• Trusted Platform Module (TPM): These are specialized hardware or chips mounted on the motherboard to deliver security-related operations. Such hardware comes with multiple uses. They can store passkeys, digital certificates, cryptographic keys, and other security credentials. They operate as hardware authentication modules and ensure systems’ integrity.
  • Smart Cards: Another hardware that enterprises leverage for cryptographic functions is Smart cards. These tamper-resistant portable devices come with embedded integrated circuits holding encryption keys & other security credentials. Enterprises that leverage security enclaves use smart cards for digital authentication and user identification.
  • Hardware Security Module (HSM): These are specialized hardware designed to handle secure key management and cryptographic operations. They have mechanisms to generate, store, and drive cryptographic keys for occasions like digital signing, encrypting or decrypting files, integrity checks, and hashing. Banks and cloud services are well-known sectors that use these hardware security modules.

Apart from all these hardware enclaves, some companies offer proprietary hardware used in cryptographic functions, such as Apple’s Secure Enclave Processor, Intel’s SGX, and ARM’s TrustZone. These companies provide their firmware updates and fix hardware vulnerabilities to prevent modern attacks targeting secure enclaves.

Protecting Hardware from Breaches & Attacks for Cryptographic Enclaves

Since hardware-based attacks & hardware security breaches have become widespread techniques for cybercriminals, enterprises should take proactive measures & robust implementations to prevent security enclaves from cyber threats. Here are some strategies to enhance the protection of hardware-based cryptographic enclaves:

  1. Secure hardware design: Enterprises should take assertive measures such as privilege separation, least privilege, and hardware isolation techniques to create a trusted environment for cryptographic operations. For sensitive cryptographic operations, enterprises can secure the hardware design using Hardware Security Modules (HSMs) to equip isolated & tamper-resistant execution environments.
  2. Countermeasures against side-channel: Security experts can leverage countermeasures to minimize information leakage by enforcing masking, blinding, and randomization techniques. Security professionals can also eliminate side-channeling by employing algorithms that offer built-in resistance, such as constant-time algorithms.
  3. Firmware integrity & secure booting: Another best practice to prevent attacks on secure enclaves is implementing integrity checks on firmware usage and updates. It is because the firmware is system software that gets loaded into the memory when the hardware runs other cryptographic modules. Again, these integrity checks should come as an added support for secure boot mechanisms to establish trust between the bootloader & the operating system.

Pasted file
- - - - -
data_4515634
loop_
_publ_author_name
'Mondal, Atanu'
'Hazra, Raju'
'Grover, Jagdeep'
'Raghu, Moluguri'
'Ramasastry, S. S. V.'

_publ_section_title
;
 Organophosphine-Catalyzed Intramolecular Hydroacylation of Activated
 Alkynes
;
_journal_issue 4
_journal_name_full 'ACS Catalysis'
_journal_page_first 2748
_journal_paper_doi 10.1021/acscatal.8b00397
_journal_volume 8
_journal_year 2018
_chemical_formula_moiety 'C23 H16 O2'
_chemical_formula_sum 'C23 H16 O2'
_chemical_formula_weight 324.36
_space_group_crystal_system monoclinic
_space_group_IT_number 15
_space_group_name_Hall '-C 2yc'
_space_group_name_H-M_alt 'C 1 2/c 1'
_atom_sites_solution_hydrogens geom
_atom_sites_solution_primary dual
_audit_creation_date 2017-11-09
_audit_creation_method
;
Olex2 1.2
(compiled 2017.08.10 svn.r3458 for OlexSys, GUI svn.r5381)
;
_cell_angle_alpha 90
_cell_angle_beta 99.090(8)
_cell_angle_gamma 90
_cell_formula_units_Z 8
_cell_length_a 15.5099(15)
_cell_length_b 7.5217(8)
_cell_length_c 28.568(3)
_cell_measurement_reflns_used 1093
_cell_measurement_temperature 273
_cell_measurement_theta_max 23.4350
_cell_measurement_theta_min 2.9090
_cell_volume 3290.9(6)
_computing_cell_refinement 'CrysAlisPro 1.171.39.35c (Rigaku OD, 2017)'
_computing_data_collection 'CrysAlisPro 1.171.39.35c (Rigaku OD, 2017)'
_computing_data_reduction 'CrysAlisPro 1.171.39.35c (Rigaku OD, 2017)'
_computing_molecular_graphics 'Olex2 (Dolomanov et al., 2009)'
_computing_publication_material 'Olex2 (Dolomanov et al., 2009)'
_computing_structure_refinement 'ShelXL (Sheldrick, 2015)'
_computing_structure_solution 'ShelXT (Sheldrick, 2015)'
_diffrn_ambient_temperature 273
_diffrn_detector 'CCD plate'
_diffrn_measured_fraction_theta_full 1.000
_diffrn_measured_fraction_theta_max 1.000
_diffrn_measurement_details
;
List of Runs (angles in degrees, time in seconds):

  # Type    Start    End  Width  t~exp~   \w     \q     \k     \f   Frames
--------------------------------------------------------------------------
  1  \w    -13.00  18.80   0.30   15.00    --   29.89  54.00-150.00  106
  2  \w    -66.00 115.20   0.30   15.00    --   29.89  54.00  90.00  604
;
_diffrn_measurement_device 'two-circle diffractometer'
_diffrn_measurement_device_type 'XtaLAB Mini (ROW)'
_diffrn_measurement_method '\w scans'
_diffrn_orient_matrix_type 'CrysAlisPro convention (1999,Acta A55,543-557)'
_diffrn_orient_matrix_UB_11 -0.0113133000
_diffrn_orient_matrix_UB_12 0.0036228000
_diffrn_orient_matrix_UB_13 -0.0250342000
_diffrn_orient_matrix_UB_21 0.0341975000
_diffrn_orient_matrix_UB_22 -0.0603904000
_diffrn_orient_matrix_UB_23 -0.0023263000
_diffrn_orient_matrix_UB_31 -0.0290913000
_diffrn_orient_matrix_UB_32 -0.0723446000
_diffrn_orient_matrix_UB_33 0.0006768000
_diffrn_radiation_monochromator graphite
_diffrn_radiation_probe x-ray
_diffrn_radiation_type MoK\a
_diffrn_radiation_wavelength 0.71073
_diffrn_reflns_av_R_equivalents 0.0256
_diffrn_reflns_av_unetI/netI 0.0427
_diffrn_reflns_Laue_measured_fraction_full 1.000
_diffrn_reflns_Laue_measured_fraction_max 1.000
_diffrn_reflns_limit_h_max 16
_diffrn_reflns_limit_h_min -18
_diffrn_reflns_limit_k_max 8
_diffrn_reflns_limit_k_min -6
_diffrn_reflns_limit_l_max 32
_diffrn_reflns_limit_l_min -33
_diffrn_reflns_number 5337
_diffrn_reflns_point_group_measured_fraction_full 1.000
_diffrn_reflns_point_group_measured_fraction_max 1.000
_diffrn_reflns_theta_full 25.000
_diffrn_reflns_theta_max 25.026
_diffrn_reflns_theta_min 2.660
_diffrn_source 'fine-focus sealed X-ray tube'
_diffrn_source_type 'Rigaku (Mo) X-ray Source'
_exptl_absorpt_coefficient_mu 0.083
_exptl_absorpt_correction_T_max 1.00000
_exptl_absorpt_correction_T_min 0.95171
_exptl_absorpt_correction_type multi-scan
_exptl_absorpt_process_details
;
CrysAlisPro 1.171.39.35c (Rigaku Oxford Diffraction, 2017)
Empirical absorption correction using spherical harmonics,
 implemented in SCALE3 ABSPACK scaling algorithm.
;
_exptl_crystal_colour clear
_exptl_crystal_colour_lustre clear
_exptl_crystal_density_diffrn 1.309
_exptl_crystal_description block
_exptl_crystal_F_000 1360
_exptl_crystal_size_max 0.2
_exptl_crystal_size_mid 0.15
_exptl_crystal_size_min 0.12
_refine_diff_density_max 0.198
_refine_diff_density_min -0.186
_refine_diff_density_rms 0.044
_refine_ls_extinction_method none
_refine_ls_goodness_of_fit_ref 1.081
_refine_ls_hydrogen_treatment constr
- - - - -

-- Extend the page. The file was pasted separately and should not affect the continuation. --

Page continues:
4. Secure Key management techniques: Cryptographic keys are the primary component for securing an application, data, network, or any other enterprise asset. Therefore, implementing secure ways of managing the cryptographic keys used in enclaves is essential. Cryptographic key management includes the complete life cycle from cryptographic key generation, storage mechanisms, distribution of public and private keys, and other management done on memory.
  1. Security audits and hardware-level updates: Enterprises should conduct periodic audits and vulnerability assessments for all hardware used in security enclaves. Furthermore, the audits should check whether all the hardware & their associated firmware are up-to-date or depreciated. Through appropriate audits & bug fixing techniques, enterprises can bolster the cryptographic enclave process.

Conclusion

We hope this article curated a crisp idea of cryptographic enclaves and the various attack vectors associated. The article also came forward with some remarkable preventive measures against breaches and possible attacks on cryptographic enclaves. Apart from these measures and techniques, security companies and departments should also provide awareness & training. They should design explicit training for personnel & employees responsible for managing and maintaining hardware-based security enclaves. These employees include developers, security administrators, and system operators. 

In addition to implementing robust preventive measures and providing comprehensive training, security companies and departments can further enhance their defenses by leveraging specialized expertise and resources offered by VE3. Through our innovative solutions and support, you can access cutting-edge technologies, receive tailored guidance, and stay updated on the latest advancements in cryptographic enclave security, bolstering their overall resilience against emerging threats in the digital landscape. To know more, explore our innovative digital solutions or contact us directly.